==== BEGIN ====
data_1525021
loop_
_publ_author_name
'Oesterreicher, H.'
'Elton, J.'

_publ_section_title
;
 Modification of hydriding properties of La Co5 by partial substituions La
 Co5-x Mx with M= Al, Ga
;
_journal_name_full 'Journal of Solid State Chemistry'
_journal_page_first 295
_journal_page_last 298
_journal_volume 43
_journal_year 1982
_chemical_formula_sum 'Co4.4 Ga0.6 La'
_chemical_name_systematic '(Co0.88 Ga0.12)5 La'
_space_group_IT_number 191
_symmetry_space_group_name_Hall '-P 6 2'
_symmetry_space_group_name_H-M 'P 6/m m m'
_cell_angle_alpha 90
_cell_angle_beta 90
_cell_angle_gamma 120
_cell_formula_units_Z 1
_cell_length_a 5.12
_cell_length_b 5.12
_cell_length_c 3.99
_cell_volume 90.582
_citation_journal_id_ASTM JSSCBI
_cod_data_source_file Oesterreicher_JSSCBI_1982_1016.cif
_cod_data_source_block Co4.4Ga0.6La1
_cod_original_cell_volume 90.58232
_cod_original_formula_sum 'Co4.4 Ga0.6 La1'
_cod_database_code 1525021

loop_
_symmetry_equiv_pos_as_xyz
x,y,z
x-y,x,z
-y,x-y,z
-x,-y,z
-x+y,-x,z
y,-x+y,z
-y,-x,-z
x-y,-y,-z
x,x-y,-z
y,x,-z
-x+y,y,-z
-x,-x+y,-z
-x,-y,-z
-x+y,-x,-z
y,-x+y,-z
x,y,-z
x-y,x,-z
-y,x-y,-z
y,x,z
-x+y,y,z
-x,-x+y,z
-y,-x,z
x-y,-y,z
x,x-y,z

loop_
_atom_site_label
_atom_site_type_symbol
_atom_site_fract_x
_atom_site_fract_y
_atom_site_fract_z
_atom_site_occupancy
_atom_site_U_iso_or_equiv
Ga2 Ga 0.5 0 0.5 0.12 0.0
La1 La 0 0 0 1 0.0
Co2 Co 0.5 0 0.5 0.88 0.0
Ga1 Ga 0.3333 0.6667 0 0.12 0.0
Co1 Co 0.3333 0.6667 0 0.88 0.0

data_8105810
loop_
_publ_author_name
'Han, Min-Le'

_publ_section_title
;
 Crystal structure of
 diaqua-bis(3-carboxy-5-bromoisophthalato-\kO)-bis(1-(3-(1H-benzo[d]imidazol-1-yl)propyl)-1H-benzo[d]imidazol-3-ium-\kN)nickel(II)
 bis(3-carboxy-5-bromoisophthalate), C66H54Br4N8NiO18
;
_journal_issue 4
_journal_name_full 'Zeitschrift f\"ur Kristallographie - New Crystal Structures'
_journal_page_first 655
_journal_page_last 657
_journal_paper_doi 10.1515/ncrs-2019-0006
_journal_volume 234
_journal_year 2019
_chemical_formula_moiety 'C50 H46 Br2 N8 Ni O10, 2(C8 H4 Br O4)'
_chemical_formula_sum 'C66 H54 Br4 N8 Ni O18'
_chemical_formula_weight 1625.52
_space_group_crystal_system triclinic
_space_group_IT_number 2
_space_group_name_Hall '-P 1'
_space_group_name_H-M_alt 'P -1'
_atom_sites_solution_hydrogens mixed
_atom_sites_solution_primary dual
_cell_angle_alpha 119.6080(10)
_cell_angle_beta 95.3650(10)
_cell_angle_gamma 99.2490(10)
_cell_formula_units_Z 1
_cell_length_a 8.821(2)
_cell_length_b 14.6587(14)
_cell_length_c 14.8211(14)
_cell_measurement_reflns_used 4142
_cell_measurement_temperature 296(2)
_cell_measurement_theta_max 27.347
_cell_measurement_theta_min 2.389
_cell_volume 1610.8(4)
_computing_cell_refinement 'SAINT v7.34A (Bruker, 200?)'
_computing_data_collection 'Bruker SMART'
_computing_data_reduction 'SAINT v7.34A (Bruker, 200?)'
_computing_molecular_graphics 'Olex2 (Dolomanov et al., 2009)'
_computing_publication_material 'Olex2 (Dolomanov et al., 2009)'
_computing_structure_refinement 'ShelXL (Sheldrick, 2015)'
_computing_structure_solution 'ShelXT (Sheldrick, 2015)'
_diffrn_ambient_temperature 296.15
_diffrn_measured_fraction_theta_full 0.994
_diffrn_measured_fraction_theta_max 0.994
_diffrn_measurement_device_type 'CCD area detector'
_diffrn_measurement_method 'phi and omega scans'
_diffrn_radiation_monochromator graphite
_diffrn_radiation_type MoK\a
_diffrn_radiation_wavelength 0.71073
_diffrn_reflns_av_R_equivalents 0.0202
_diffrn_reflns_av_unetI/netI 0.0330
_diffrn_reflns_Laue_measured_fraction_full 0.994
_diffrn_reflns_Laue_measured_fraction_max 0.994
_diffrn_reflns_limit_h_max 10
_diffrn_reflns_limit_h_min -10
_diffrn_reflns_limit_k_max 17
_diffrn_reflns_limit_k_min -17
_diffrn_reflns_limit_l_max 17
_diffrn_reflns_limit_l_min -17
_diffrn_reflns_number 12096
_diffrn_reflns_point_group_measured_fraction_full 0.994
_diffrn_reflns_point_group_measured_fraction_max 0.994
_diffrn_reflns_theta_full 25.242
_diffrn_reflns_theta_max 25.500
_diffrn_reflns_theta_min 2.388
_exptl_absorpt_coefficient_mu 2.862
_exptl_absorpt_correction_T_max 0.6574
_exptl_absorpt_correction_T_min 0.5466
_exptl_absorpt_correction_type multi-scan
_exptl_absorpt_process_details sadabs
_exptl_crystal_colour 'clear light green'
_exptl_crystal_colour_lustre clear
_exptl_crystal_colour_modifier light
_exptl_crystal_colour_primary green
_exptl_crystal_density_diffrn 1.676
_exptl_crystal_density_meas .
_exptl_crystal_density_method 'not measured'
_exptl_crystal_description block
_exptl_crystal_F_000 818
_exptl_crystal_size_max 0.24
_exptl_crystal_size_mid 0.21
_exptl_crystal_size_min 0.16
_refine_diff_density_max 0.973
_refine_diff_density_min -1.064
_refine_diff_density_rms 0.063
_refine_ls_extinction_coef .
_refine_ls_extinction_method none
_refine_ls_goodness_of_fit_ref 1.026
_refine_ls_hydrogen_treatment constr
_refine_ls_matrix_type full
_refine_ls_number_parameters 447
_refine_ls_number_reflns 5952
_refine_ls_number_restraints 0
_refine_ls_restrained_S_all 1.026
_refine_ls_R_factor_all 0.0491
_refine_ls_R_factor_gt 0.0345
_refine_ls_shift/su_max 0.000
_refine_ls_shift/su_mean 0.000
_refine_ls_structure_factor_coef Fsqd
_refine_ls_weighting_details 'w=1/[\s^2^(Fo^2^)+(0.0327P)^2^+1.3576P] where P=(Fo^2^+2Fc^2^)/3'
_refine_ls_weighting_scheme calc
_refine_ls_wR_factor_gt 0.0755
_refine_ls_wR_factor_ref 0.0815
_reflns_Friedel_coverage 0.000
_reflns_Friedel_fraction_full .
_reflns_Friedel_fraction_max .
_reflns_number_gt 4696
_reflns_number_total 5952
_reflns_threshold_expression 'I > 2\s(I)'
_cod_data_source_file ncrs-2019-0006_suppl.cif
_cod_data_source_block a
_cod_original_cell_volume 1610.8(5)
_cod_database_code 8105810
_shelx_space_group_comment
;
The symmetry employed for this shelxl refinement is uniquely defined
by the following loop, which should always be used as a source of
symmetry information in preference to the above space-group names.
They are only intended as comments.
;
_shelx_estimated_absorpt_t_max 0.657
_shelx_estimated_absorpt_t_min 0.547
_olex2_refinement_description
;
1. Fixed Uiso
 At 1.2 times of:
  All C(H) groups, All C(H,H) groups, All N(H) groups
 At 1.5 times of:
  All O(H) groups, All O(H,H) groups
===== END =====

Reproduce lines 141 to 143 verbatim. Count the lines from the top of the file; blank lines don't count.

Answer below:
_diffrn_reflns_theta_max 25.500
_diffrn_reflns_theta_min 2.388
_exptl_absorpt_coefficient_mu 2.862